"You and your children will enjoy the journey..."
Conversation with Character is designed to help children learn and practice the art of effective communication by working through 22 short, easy to use lessons covering conversation from start to finish.
The goal of this curriculum is to teach children to relate to people as Jesus did. The hope of the authors is to help parents work with their children to weed out bad habits that hinder loving communication, and to cultivate good habits.
This curriculum provides organized, bite-sized concepts that are easily taught. Each lesson includes one or more activities designed to facilitate practice of the concepts. Further, each lesson includes a Bible verse to memorize that reinforces the concept. Examples of lessons covered in this curriculum include: Start a conversation; pass the ball; Keep an “I” out; show interest and effort; don’t interrupt; speak blessings; be concise; give and receive compliments, end the conversation, and give respect and honor. Further, excellent supplemental materials are provided to reinforce the concepts covered in the lessons.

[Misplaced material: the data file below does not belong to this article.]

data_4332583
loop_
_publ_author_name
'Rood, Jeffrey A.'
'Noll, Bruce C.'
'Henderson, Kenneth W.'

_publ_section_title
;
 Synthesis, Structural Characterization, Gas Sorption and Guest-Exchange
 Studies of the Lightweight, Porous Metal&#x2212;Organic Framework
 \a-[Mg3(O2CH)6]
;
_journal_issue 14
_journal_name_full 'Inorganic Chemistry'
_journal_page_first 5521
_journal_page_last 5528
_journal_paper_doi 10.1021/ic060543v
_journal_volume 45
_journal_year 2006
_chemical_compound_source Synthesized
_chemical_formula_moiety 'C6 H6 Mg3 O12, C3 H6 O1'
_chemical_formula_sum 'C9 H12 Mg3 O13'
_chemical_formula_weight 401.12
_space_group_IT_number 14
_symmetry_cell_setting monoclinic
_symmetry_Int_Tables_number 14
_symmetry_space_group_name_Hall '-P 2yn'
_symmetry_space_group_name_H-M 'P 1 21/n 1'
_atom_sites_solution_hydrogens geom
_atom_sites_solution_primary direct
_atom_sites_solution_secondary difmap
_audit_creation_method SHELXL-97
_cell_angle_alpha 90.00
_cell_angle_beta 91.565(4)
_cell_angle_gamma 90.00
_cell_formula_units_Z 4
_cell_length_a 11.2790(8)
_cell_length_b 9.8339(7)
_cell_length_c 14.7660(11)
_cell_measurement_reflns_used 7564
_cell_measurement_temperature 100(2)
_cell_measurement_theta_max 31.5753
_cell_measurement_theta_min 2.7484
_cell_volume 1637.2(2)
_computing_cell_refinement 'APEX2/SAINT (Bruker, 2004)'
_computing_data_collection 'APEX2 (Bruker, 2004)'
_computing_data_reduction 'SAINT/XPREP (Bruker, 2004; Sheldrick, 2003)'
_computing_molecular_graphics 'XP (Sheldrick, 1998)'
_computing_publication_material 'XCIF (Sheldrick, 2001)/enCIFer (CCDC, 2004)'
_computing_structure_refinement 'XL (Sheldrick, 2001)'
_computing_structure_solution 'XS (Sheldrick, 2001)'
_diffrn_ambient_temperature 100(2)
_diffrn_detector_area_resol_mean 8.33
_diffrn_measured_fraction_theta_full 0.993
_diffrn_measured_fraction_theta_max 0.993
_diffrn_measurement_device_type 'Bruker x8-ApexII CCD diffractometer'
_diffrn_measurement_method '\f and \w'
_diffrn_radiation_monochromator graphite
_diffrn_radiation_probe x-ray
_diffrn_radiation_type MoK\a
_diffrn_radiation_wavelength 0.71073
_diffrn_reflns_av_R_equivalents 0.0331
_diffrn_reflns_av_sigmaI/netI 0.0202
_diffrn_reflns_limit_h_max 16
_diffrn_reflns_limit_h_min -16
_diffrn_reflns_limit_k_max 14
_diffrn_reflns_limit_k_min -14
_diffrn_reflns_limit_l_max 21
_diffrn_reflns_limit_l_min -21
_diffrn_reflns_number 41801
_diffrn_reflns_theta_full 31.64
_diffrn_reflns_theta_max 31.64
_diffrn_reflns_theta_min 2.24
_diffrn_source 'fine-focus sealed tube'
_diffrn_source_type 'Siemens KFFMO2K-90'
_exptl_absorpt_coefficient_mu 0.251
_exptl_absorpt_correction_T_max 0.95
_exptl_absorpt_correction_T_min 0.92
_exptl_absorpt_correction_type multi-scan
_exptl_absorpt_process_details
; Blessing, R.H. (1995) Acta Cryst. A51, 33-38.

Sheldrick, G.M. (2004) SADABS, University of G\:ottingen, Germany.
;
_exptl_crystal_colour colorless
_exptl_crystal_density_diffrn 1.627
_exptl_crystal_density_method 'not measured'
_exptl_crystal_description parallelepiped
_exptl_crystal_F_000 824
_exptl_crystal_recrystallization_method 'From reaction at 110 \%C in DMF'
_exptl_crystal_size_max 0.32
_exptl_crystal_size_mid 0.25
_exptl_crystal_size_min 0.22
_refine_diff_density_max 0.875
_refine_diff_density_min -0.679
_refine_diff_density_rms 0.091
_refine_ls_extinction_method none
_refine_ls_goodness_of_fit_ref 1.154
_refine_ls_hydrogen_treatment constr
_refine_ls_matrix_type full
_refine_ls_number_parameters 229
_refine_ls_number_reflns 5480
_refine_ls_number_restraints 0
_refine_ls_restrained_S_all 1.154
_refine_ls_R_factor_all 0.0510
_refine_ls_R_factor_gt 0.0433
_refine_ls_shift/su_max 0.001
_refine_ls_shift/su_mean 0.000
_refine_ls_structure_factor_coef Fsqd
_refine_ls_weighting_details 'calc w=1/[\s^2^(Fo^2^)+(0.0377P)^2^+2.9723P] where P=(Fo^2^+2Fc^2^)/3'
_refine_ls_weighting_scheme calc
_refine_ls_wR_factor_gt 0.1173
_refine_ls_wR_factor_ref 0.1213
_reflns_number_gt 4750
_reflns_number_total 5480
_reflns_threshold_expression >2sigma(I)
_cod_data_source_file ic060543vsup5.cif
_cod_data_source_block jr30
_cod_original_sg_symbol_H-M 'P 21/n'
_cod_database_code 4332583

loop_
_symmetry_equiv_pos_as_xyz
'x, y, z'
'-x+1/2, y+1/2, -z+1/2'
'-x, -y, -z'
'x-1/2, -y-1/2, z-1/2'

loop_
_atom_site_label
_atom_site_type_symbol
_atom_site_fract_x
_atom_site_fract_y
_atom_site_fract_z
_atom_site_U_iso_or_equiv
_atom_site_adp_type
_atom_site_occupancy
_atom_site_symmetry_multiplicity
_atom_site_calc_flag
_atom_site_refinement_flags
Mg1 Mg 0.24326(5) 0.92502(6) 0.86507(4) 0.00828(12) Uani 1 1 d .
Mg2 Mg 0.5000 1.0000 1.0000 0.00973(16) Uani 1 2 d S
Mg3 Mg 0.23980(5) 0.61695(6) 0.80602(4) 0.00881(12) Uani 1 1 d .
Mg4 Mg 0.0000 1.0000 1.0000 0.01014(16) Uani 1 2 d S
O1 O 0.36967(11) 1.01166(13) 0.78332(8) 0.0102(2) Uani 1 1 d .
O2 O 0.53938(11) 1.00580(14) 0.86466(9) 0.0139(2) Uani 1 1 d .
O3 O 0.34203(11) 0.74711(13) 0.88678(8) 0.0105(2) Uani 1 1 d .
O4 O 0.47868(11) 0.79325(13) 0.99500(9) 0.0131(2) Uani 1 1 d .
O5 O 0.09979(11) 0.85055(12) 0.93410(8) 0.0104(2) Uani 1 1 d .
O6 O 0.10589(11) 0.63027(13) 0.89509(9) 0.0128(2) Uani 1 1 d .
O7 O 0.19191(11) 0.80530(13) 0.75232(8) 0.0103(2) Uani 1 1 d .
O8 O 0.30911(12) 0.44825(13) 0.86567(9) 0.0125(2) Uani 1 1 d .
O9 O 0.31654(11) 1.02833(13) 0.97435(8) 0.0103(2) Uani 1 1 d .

As I read through this curriculum I found it interesting, thought-provoking, and engaging. I also found the integration of the concepts, activities, and Bible verses to be well-planned and comfortable, if you will. Not a force fit that often occurs when an author attempts to throw things together that clearly don’t mesh.
I liked Conversation with Character and would highly recommend it to others who pray that their children will be like shining stars that “appear as lights in the world.” (Philippians 2:15). These shining stars must learn to relate to people as Jesus did. That said, then the best place to start is with something as fundamental, but critical for much else that follows, as conversation. Please don’t hesitate to contact these nice people and order a copy of Conversation with Character. I believe that you and your children will enjoy the journey the Smiths take you on, from start to finish.
Product Review by: Heather W. Allen
The Old Schoolhouse Magazine
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